Moravia’s Rome is far from the models promoted by turistic dépliants, but it is distant also from the city slums. His Rome is at the same time an idea and a old, real metal lift, leading slowly to a real bourgeois house, with all the good and the bad it may contain, both the house and the word that defines it.
For this reason Moravia and Rome are a strong binomial, a symbiosis made of fear and attraction. Rome is the perfect lover from which the writer and the man flee away only in order to return, in the very moment when he realizes he never went away from her, even when he was hundreds of miles away.
Rome is the lover that changes as time passes, but, in the end, it remais the same. The lover you would like to see really transformed, leaving behind small robberies and tricks that always lead to anything. Rome is the lover that only changes its old skin, covering it with plastic and metal full of shocking colours. Inside, it is always the same. But this condition doesn’t change the love for her. Because its imperfection, its false change and conflict, is the mirror of the contradictions that Moravia feels deeply and constantly in what he feels and writes.
For Moravia Rome is the place to return from the travels he made through all his life. During his travels he had the occasion to meet some political leaders such as Nehru, Tito, Arafat, Ceacescu and Castro he spoke about in many of his articles and books.
Moravia’s roman life ranges from via Sgambati, via dell’Oca and Lungotevere della Vittoria. It is difficult to visualize in the same frame the Rome of the rich “salotti” and the one of the slums. Moravia’s point of view is thus necessarily partial and ambivalent. Yet, its spefic approach offers one the rare images that can comprehend the opposite aspects and different natures, errors and horrors, strength and poverty, both material and of the mind and heart. All this complex and contradictory material make of Rome the ideal place for living and expression, both of Moravia and of all the people who, between towns and country, walls and project of horizons, try to change boredom in life and indifference in attention and involvement.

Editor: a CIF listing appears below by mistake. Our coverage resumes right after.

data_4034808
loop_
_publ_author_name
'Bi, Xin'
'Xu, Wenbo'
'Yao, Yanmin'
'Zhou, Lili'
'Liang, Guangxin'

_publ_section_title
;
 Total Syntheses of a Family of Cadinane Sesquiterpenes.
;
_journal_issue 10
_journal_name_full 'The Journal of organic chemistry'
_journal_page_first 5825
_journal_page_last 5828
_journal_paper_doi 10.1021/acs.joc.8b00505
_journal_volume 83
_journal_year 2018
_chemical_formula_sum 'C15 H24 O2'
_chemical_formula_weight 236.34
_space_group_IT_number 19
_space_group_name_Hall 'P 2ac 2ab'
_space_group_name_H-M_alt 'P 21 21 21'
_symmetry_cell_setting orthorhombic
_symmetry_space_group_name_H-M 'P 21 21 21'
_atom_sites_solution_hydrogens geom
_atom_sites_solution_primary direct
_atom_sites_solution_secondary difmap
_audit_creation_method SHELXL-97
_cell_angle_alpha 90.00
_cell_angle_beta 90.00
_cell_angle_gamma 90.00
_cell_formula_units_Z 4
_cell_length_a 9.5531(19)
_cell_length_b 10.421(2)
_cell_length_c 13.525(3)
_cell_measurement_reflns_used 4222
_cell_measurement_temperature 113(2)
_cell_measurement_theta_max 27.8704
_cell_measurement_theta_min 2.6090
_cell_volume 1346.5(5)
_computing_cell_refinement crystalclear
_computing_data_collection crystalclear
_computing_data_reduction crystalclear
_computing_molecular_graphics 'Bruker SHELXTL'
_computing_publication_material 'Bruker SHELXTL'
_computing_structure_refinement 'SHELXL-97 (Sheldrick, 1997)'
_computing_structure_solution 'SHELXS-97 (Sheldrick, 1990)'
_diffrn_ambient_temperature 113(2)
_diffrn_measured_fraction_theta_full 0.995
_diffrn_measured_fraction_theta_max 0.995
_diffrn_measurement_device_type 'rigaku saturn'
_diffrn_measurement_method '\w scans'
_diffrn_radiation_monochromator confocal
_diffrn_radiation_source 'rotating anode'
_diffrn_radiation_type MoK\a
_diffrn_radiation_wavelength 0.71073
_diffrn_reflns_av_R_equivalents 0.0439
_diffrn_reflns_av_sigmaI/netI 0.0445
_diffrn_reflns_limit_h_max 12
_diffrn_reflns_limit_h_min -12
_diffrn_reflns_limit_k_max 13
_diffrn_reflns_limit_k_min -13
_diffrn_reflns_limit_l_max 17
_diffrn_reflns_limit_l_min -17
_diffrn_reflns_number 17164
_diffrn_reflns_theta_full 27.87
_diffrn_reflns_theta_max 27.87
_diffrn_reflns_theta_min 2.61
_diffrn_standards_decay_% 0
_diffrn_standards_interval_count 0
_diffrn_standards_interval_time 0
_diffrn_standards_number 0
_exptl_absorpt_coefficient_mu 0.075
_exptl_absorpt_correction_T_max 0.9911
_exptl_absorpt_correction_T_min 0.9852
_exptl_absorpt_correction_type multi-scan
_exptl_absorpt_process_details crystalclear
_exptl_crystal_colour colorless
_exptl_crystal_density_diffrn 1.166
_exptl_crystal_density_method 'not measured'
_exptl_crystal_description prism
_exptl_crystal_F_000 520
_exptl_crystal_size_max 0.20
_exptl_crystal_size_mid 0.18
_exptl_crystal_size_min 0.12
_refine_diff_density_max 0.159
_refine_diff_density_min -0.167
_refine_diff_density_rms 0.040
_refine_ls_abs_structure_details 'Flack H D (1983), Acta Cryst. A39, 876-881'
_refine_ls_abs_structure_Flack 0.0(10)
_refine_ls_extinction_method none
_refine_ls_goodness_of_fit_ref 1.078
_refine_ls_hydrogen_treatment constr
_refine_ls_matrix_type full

Rome, also through the works of Moravia, remains a feeling that attracts without any constraint. It is not a destination, an icon or a topos. It is a meaningful part of the people who chose and lived it, for good and for bad, as their ideal “scenery”.
by di Ivano Mugnaini
JOURNEY TO THE CENTER OF THE AUTHOR
A trip is a unique opportunity to learn, discover, wonder, learning, but also a way to remember, not to forget. In my column, I will not speak of travel and places but for writers, writers and poets who through their work have imparted a strong track on the land, the environment and the context that hosted them or that they have elected as their topos ideal source of inspiration and research.
IVANO MUGNAINI si è laureato all’Università di Pisa. È autore di narrativa, poesia e saggistica.
Scrive per alcune riviste, tra cui “Nuova Prosa”, “Gradiva”, “Il Grandevetro”, “Samgha”, “L’ Immaginazione”. Cura il blog letterario DEDALUS: corsi, testi e contesti di volo letterario, www.ivanomugnainidedalus.wordpress.com.
Ha curato la rubrica “Panorami congeniali” sul sito della Bompiani RCS. Suoi testi sono stati letti e commentati più volte in trasmissioni radiofoniche di Rai – Radiouno. Collabora, come autore e consulente, con alcune case editrici. Cura e dirige i “Quaderni Dedalus”, annuari di narrativa contemporanea.
Ha pubblicato le raccolta di racconti LA CASA GIALLA e L’ALGEBRA DELLA VITA , i romanzi IL MIELE DEI SERVI e LIMBO MINORE.
L’algebra della vita (Greco & Greco, 2011), Inadeguato all’eterno (Felici editore, 2008), Il tempo salvato (Blu di Prussia, 2010)
Tra i critici ed autori che si sono occupati della sua attività letteraria ricordiamo: Vincenzo Consolo, Gina Lagorio, Ferdinando Camon, Raffaele Nigro, Giorgio Saviane, Paolo Maurensig ed altri.